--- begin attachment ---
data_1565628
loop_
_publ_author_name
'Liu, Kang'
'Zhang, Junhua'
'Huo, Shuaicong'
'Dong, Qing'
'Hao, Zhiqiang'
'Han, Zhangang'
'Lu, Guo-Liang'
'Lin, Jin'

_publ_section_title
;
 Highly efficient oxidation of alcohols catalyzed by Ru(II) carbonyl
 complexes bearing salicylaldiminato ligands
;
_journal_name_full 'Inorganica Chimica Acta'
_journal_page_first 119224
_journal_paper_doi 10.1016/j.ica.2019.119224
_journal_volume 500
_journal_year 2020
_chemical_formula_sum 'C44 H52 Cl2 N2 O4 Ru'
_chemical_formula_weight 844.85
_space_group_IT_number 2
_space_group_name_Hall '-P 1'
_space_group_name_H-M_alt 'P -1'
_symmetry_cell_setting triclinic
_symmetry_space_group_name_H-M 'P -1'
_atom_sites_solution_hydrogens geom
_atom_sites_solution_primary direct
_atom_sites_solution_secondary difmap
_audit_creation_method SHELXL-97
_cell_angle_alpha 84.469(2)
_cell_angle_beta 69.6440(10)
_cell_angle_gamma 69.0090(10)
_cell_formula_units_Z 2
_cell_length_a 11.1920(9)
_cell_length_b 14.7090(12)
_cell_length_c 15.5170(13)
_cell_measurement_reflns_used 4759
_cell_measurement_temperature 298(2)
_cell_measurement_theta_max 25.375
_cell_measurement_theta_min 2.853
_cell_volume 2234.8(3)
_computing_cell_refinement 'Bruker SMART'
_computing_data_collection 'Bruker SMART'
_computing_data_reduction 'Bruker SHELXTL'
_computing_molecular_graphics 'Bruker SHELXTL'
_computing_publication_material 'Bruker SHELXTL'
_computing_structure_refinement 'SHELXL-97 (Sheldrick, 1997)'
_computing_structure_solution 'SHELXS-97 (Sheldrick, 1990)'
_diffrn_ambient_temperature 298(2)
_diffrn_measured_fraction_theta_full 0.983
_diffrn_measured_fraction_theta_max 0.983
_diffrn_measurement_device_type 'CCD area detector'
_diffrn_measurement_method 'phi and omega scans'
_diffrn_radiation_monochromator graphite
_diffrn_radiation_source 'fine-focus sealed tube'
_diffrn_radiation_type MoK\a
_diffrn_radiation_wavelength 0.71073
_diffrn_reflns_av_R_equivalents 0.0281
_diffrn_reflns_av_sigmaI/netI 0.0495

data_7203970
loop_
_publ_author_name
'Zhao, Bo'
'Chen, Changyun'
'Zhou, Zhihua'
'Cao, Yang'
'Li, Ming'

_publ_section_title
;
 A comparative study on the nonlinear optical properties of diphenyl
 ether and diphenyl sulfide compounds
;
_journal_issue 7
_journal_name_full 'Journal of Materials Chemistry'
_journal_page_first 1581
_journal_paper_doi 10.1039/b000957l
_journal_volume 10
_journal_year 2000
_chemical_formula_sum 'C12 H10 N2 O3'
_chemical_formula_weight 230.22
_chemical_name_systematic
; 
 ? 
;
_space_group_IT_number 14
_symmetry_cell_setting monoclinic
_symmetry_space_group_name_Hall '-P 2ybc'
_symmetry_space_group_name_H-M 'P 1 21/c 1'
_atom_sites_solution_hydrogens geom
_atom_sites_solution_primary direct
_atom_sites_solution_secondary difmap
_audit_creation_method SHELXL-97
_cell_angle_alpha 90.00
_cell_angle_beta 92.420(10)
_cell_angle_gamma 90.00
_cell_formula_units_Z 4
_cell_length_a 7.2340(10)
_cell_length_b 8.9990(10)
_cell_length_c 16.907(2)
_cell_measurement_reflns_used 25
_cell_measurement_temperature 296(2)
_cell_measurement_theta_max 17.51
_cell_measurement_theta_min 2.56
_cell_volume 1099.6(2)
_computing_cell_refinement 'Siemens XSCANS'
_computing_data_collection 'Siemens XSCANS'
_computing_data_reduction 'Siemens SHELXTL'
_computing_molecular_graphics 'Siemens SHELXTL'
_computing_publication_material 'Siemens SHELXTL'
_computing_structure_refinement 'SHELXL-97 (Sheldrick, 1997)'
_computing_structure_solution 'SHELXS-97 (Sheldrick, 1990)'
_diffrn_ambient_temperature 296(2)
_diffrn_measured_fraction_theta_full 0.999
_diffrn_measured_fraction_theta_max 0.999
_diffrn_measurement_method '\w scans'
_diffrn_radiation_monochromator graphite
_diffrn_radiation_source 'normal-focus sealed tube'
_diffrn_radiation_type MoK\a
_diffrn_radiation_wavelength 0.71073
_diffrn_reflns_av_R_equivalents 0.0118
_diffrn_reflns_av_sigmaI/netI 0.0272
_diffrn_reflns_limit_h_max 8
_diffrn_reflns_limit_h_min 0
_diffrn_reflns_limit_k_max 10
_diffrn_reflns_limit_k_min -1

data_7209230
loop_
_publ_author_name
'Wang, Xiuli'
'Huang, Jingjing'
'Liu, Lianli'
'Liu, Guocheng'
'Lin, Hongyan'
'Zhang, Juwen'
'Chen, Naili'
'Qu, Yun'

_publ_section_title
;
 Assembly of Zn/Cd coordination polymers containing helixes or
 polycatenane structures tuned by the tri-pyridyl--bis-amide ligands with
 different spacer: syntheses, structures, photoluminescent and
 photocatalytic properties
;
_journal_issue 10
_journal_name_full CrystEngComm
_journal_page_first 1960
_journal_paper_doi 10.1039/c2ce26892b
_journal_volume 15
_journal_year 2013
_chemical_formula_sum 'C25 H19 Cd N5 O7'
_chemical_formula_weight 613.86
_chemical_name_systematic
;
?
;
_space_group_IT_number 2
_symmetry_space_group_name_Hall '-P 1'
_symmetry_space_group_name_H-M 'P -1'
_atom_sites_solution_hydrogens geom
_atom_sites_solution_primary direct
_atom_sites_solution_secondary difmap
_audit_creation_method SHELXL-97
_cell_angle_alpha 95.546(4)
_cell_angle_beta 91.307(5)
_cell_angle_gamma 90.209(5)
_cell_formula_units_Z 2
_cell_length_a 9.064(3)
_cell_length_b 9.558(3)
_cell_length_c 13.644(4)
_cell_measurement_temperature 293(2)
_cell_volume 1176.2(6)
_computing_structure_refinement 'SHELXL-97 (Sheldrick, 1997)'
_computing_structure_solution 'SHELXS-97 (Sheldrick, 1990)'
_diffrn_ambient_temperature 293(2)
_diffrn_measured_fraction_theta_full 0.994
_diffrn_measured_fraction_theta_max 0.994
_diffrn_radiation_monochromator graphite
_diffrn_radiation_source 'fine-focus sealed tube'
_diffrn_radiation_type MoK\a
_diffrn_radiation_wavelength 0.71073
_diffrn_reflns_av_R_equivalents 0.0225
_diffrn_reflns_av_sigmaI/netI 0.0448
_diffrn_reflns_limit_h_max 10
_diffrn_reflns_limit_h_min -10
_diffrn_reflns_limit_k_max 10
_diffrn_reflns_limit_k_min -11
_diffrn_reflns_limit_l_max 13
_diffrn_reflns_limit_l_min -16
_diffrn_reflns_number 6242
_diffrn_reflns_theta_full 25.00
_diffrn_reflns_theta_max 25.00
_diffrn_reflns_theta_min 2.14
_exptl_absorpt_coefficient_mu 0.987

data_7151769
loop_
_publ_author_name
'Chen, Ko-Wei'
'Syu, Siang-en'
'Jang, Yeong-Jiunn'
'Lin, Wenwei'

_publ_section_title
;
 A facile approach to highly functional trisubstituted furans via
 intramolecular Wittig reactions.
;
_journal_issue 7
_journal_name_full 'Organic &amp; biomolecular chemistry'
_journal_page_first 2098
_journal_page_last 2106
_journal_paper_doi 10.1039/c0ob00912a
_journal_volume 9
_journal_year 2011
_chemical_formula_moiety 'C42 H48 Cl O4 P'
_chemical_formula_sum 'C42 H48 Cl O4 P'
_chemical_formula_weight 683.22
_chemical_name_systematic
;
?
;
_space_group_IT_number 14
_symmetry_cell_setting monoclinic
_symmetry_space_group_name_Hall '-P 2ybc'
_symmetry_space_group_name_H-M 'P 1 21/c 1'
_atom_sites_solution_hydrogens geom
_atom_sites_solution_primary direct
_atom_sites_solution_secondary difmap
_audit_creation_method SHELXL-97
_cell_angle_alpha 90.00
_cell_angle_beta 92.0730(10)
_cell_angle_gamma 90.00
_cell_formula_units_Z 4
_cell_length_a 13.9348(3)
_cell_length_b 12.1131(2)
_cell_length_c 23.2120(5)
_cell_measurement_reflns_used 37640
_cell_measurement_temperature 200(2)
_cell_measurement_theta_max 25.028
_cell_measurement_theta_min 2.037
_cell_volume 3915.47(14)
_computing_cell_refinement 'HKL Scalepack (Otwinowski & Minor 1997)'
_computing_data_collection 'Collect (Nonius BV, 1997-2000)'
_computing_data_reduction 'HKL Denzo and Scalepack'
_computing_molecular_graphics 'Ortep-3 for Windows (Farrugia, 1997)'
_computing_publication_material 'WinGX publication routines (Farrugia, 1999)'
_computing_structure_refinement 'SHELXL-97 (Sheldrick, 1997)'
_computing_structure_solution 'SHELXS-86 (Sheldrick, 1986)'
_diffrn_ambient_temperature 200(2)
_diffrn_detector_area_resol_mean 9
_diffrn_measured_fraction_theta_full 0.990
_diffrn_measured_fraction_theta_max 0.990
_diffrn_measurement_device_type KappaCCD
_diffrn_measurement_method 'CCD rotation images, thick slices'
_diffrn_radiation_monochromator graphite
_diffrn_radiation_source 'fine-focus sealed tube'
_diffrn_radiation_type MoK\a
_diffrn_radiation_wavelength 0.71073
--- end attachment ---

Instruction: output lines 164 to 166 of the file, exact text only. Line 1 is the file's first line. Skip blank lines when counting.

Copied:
_atom_sites_solution_secondary difmap
_audit_creation_method SHELXL-97
_cell_angle_alpha 95.546(4)